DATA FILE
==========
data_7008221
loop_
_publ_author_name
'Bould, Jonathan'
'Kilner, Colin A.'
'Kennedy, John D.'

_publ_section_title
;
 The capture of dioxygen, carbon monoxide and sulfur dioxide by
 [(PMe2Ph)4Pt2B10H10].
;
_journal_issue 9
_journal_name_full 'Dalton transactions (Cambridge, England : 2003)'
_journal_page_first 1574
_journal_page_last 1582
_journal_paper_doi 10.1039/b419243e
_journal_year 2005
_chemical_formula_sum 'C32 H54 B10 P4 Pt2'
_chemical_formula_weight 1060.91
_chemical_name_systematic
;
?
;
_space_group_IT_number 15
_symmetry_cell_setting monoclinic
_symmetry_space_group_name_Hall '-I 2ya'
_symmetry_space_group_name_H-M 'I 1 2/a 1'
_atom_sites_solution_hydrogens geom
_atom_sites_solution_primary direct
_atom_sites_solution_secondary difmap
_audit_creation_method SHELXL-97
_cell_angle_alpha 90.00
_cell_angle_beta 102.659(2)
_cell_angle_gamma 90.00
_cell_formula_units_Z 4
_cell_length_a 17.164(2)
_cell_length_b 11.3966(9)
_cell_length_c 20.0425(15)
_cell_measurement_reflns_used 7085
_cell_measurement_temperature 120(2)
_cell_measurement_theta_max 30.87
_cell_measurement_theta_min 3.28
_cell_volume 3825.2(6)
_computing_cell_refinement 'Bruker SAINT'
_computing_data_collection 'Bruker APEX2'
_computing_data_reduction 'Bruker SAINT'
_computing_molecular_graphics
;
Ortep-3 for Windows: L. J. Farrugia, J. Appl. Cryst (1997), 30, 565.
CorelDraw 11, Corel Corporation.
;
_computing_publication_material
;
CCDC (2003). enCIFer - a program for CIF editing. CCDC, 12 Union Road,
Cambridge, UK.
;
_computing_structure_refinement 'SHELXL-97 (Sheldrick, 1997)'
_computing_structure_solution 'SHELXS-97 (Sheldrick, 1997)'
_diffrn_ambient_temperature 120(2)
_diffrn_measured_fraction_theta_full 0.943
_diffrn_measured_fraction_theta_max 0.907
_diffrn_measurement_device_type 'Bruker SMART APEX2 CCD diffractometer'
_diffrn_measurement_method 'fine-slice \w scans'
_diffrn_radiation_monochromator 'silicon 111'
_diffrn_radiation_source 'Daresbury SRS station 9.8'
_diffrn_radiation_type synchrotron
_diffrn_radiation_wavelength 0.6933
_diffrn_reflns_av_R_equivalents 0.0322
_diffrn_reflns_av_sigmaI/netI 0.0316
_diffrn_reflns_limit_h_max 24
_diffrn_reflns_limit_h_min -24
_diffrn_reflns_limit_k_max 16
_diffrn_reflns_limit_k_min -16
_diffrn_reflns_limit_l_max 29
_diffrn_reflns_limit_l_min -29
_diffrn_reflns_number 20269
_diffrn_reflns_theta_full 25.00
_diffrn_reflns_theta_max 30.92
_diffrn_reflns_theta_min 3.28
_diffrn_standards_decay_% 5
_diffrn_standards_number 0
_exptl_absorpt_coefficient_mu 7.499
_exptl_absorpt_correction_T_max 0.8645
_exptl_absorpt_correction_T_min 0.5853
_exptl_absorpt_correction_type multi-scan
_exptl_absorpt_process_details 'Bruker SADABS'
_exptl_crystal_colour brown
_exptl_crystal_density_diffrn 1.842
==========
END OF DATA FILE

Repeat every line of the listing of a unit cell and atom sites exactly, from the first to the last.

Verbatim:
data_7008221
loop_
_publ_author_name
'Bould, Jonathan'
'Kilner, Colin A.'
'Kennedy, John D.'

_publ_section_title
;
 The capture of dioxygen, carbon monoxide and sulfur dioxide by
 [(PMe2Ph)4Pt2B10H10].
;
_journal_issue 9
_journal_name_full 'Dalton transactions (Cambridge, England : 2003)'
_journal_page_first 1574
_journal_page_last 1582
_journal_paper_doi 10.1039/b419243e
_journal_year 2005
_chemical_formula_sum 'C32 H54 B10 P4 Pt2'
_chemical_formula_weight 1060.91
_chemical_name_systematic
;
?
;
_space_group_IT_number 15
_symmetry_cell_setting monoclinic
_symmetry_space_group_name_Hall '-I 2ya'
_symmetry_space_group_name_H-M 'I 1 2/a 1'
_atom_sites_solution_hydrogens geom
_atom_sites_solution_primary direct
_atom_sites_solution_secondary difmap
_audit_creation_method SHELXL-97
_cell_angle_alpha 90.00
_cell_angle_beta 102.659(2)
_cell_angle_gamma 90.00
_cell_formula_units_Z 4
_cell_length_a 17.164(2)
_cell_length_b 11.3966(9)
_cell_length_c 20.0425(15)
_cell_measurement_reflns_used 7085
_cell_measurement_temperature 120(2)
_cell_measurement_theta_max 30.87
_cell_measurement_theta_min 3.28
_cell_volume 3825.2(6)
_computing_cell_refinement 'Bruker SAINT'
_computing_data_collection 'Bruker APEX2'
_computing_data_reduction 'Bruker SAINT'
_computing_molecular_graphics
;
Ortep-3 for Windows: L. J. Farrugia, J. Appl. Cryst (1997), 30, 565.
CorelDraw 11, Corel Corporation.
;
_computing_publication_material
;
CCDC (2003). enCIFer - a program for CIF editing. CCDC, 12 Union Road,
Cambridge, UK.
;
_computing_structure_refinement 'SHELXL-97 (Sheldrick, 1997)'
_computing_structure_solution 'SHELXS-97 (Sheldrick, 1997)'
_diffrn_ambient_temperature 120(2)
_diffrn_measured_fraction_theta_full 0.943
_diffrn_measured_fraction_theta_max 0.907
_diffrn_measurement_device_type 'Bruker SMART APEX2 CCD diffractometer'
_diffrn_measurement_method 'fine-slice \w scans'
_diffrn_radiation_monochromator 'silicon 111'
_diffrn_radiation_source 'Daresbury SRS station 9.8'
_diffrn_radiation_type synchrotron
_diffrn_radiation_wavelength 0.6933
_diffrn_reflns_av_R_equivalents 0.0322
_diffrn_reflns_av_sigmaI/netI 0.0316
_diffrn_reflns_limit_h_max 24
_diffrn_reflns_limit_h_min -24
_diffrn_reflns_limit_k_max 16
_diffrn_reflns_limit_k_min -16
_diffrn_reflns_limit_l_max 29
_diffrn_reflns_limit_l_min -29
_diffrn_reflns_number 20269
_diffrn_reflns_theta_full 25.00
_diffrn_reflns_theta_max 30.92
_diffrn_reflns_theta_min 3.28
_diffrn_standards_decay_% 5
_diffrn_standards_number 0
_exptl_absorpt_coefficient_mu 7.499
_exptl_absorpt_correction_T_max 0.8645
_exptl_absorpt_correction_T_min 0.5853
_exptl_absorpt_correction_type multi-scan
_exptl_absorpt_process_details 'Bruker SADABS'
_exptl_crystal_colour brown
_exptl_crystal_density_diffrn 1.842